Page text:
Apple will launch a legal challenge this week to a record $14 billion EU tax demand, arguing that EU regulators ignored tax experts and corporate law and deliberately picked a method to maximize the penalty, senior executives said.
Apple’s combative stand underlines its anger with the European Commission, which said on Aug. 30 the company’s Irish tax deal was illegal state aid and ordered it to repay up to 13 billion euros ($13.8 billion) to Ireland, where Apple has its European headquarters.
European Competition Commissioner Margrethe Vestager, a former Danish economy minister, said Apple’s Irish tax bill implied a tax rate of 0.005 percent in 2014.
Apple intends to lodge an appeal against the Commission’s ruling at Europe’s second highest court this week, its General Counsel Bruce Sewell and Chief Financial Officer Luca Maestri told Reuters in an interview at the company’s global headquarters in Cupertino.
The iPhone and iPad maker was singled out because of its success, Sewell said.
“Apple is not an outlier in any sense that matters to the law. Apple is a convenient target because it generates lots of headlines. It allows the commissioner to become Dane of the year for 2016,” he said, referring to the title accorded by Danish newspaper Berlingske last month.
Apple will tell judges the Commission was not diligent in its investigation because it disregarded tax experts brought in by Irish authorities.
“Now the Irish have put in an expert opinion from an incredibly well-respected Irish tax lawyer. The Commission not only didn’t attack that – didn’t argue with it, as far as we know – they probably didn’t even read it. Because there is no reference (in the EU decision) whatsoever,” Sewell said.
The European Commission accused Ireland in 2014 of dodging international tax rules by letting Apple shelter profits worth tens of billions of dollars from tax collectors in return for maintaining jobs. Apple and Ireland denied the accusation.
The Commission’s tax demand angered the U.S. government, which accused the EU of grabbing revenue intended for U.S. coffers.
Apple also intends to challenge the EU enforcer’s basis for its case, arguing that the “crazy notion of non-residency” was chosen on purpose to produce a punitive amount.
Other arguments the EU could have used could have been based on transfer pricing – the pricing strategy between a company’s units – or the “arm’s length” principle adopted by companies to sell and buy from affiliates as if they were unrelated firms.
“Both of those other two theories at least could be fleshed out, but they produced much lower numbers,” Sewell said.
He added it was not possible for Apple to comply with the EU decision because it would mean Ireland violating its own past tax laws setting different rules for residents and non-resident companies.
The Irish government is also appealing against the European Commission’s tax demand. It believes it must protect a tax regime that has attracted many multinational employers to the country.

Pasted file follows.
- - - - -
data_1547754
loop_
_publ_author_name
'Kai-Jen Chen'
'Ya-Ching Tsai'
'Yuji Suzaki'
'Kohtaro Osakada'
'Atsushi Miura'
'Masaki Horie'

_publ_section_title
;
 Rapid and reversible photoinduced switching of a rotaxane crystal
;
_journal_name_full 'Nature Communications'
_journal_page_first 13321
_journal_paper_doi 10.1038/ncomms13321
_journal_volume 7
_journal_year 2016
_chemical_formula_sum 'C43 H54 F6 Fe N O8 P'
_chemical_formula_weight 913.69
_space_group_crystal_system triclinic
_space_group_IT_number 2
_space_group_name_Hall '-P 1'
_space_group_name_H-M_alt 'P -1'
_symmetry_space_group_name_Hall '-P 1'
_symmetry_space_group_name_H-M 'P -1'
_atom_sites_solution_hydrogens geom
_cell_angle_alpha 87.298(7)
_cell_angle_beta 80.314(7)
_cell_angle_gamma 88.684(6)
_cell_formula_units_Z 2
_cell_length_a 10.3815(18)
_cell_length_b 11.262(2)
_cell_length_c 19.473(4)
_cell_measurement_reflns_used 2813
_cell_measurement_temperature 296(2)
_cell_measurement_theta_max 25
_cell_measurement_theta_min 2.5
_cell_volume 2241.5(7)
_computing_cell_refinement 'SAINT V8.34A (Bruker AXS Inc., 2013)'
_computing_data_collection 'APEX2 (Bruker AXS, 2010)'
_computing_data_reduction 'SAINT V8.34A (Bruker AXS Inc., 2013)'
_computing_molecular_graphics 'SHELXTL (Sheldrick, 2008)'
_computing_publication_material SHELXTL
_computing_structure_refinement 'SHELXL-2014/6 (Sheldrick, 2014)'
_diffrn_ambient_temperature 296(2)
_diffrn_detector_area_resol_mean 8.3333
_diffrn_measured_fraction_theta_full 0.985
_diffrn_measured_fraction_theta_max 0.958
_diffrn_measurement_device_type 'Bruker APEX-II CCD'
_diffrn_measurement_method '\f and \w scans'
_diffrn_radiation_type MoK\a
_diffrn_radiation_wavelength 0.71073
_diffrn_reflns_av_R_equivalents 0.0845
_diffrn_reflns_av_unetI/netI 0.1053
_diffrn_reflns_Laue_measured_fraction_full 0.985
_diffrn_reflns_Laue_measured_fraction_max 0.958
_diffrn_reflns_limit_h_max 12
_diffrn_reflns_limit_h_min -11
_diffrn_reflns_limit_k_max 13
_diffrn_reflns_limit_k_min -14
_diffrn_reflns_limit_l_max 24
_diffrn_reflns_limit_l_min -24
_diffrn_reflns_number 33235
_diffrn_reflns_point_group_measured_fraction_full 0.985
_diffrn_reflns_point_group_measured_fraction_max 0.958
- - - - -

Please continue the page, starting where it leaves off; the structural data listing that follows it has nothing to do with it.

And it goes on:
Apple plans to tell the court that the Commission erred when it ruled that the head office of Irish-registered units Apple Sales International (ASI) and Apple Operations Europe existed only on paper, with no justification for the billions of euros it posted in untaxed profits.
Sewell said the fact that an entity was a holding company with no employees on its books did not mean it was inactive and it could be actively managed by employees of its parent company.
“So when Tim Cook, who is the CEO of our company, makes decisions that impact ASI, the Commission says we don’t care because he is not an ASI employee, he is an Apple Inc employee. But to say that somehow Tim Cook can’t make decisions for ASI is a complete mis-statement of corporate law, it’s a misunderstanding of how corporations operate,” he said.
Maestri said the Commission over-estimated the importance of the company’s European headquarters in Cork in the south of Ireland.
“(Vestager) is arguing that the base on which we should pay taxes in Ireland is essentially all the profits we generate outside the United States … in a place that doesn’t do any engineering, doesn’t generate any intellectual property for us,” he said, adding it was an “absurd theory.”
The company hopes U.S. president-elect Donald Trump will enact reforms to tackle tax avoidance which have led to trillions of dollars in profits being held abroad by U.S. companies, Sewell said.
Europeans, he said, were operating under a localized tax system, while the United States had a global deferred system.
“The difference between those two creates exactly the kind of loophole that the Commission has now been able to exploit,” he said.
Trump’s White House victory moves Apple and other big U.S. corporations closer to winning a big tax break on $2.6 trillion in foreign profits, experts say.
Currently, a law lets U.S. companies hold foreign profits overseas without paying U.S. corporate tax on them, unless those profits are brought into the United States.
Corporations have $2.6 trillion stashed abroad under this law. Apple topped the list with $200 billion of profits held overseas, according to March estimates by Citizens for Tax Justice, a corporate income tax watchdog group in Washington.